100 Years Ago Today: Forest Service Issues Booklet for Vacationist

Steamboat Pilot, January 22, 1919

As late as the 1860s, the noun ‘vacation’ was used almost exclusively to describe the time in a school year when class was not in session. It was a time when the schoolhouses and universities were literally vacated. The other use of the word was to describe when an elected official left their position, e.g. ‘a vacation of the senator’s seat.’ But it was not used to describe the leisure time that the working class scheduled into their year.

Wealthy people took vacations, though they might have called them “excursions,” as Cindy Aron describes in her book, Working at Play: A History of Vacations in the United States. By 1919, however, due to the rise of the middle class and unions fighting for workers’ rights, a vacation was something that more and more people — this article calls them “vacationists” — could participate in.

This article and the booklet it’s promoting (full booklet here) also illuminates the transition of Colorado from a destination for miners in the 19th century to a destination for tourists in the 20th century. It’s a kind of re-branding of the state that its economy continues to thrive on today.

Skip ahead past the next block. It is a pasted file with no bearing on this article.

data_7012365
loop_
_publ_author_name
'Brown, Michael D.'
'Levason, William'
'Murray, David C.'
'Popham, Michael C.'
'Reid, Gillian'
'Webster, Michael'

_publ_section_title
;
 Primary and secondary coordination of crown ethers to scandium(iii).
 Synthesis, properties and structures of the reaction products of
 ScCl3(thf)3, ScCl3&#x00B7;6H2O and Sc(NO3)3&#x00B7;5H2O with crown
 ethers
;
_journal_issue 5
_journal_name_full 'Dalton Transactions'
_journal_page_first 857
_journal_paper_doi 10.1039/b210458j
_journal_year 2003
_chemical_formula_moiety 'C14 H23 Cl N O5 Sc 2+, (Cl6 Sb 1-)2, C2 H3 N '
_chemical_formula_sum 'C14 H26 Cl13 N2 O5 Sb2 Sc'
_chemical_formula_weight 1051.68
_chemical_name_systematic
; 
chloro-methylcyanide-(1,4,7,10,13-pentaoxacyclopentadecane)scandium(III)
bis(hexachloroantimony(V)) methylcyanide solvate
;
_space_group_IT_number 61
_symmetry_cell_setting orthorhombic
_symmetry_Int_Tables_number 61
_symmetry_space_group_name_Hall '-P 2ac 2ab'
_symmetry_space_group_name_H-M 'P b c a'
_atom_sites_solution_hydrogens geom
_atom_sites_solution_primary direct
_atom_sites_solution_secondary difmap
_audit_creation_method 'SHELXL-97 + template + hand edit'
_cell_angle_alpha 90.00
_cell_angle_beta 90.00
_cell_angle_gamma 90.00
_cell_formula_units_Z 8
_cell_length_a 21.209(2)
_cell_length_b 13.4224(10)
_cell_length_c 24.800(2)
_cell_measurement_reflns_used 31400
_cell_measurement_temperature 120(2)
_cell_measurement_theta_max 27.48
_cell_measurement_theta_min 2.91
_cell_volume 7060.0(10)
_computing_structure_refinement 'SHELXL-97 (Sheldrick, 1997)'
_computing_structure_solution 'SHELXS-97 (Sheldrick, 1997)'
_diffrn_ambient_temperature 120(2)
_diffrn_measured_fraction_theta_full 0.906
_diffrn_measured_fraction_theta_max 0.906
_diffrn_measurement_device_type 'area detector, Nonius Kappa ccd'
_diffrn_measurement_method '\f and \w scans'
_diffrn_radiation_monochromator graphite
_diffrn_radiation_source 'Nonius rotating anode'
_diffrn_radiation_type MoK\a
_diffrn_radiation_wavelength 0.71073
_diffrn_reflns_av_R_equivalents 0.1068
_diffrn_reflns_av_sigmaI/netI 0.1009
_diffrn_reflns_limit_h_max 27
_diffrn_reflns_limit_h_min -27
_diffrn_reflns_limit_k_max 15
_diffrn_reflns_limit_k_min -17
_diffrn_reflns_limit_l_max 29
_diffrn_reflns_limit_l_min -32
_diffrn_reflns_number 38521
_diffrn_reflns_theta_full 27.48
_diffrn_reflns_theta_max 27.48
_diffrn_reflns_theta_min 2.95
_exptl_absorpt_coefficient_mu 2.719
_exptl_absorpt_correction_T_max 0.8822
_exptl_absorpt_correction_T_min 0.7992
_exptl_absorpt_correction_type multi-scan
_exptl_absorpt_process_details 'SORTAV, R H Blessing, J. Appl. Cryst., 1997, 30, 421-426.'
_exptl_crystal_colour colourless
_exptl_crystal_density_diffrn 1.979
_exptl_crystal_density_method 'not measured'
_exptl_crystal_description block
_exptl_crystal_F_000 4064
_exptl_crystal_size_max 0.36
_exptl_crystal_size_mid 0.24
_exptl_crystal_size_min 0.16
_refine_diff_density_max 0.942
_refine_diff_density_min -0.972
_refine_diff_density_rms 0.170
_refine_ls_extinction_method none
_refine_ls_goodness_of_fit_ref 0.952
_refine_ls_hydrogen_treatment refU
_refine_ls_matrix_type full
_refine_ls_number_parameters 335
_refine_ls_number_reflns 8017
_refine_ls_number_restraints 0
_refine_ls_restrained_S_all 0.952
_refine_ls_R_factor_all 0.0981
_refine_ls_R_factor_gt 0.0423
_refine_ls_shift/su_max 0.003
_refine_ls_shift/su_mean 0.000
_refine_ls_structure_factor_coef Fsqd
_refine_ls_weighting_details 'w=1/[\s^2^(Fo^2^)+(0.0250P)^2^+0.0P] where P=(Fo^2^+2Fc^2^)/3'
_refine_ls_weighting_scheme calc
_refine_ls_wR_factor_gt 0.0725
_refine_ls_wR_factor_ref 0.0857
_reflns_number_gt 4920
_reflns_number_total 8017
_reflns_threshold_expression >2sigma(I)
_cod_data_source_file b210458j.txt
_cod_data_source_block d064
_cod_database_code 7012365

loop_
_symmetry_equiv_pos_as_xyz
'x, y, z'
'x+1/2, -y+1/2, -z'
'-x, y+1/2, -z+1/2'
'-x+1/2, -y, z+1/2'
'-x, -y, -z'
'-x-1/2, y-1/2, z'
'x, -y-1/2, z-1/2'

Vacationists from Denver wouldn’t have been able to get to the beautiful destinations in Routt National Forest if it weren’t for the Denver and Salt Lake Railroad route, aka the Moffat Road (now known as Rollins Pass Road), as well as newly built automobile roads that traversed high mountain passes like Rabbit Ears Pass, which had just been completed in 1919.

Berthoud Pass was one of the other routes to Middle Park and North Park near Routt National Forest. In 1919 it was a difficult wagon road that some automobile enthusiasts would attempt. However, this soon changed when the Colorado State Highway Department and the Forest Service agreed to build a 16-foot wide automobile road over Berthoud Pass, which was completed in 1920. The road was paved in 1938. It’s open year round, and is now one of the most frequently traveled high altitude passes in the state.

This article also raves about the photographs in the booklet. My favorite picture is of Carl Howelsen, a legendary ski pioneer/ambassador and ski jump champion, who helped bring skiing across Colorado. Howelsen Hill in Steamboat Springs is named after him.

The photo in the booklet doesn’t include Howelsen in the caption, so we’ll have to take the article’s word for it.
Here’s Carl Howelsen skiing at Berthoud Pass. Bonus pic not from the booklet, just because he’s my hero.

I also love this picture of the conical Hahn’s Peak with an early auto enthusiast driving by.

100 years ago today, the Forest Service plugs Routt National Forest as a hot destination for a new segment of the rising working class known then as vacationists, who finally had enough money and time off work to play tourist in the beautiful state of Colorado in which they live.

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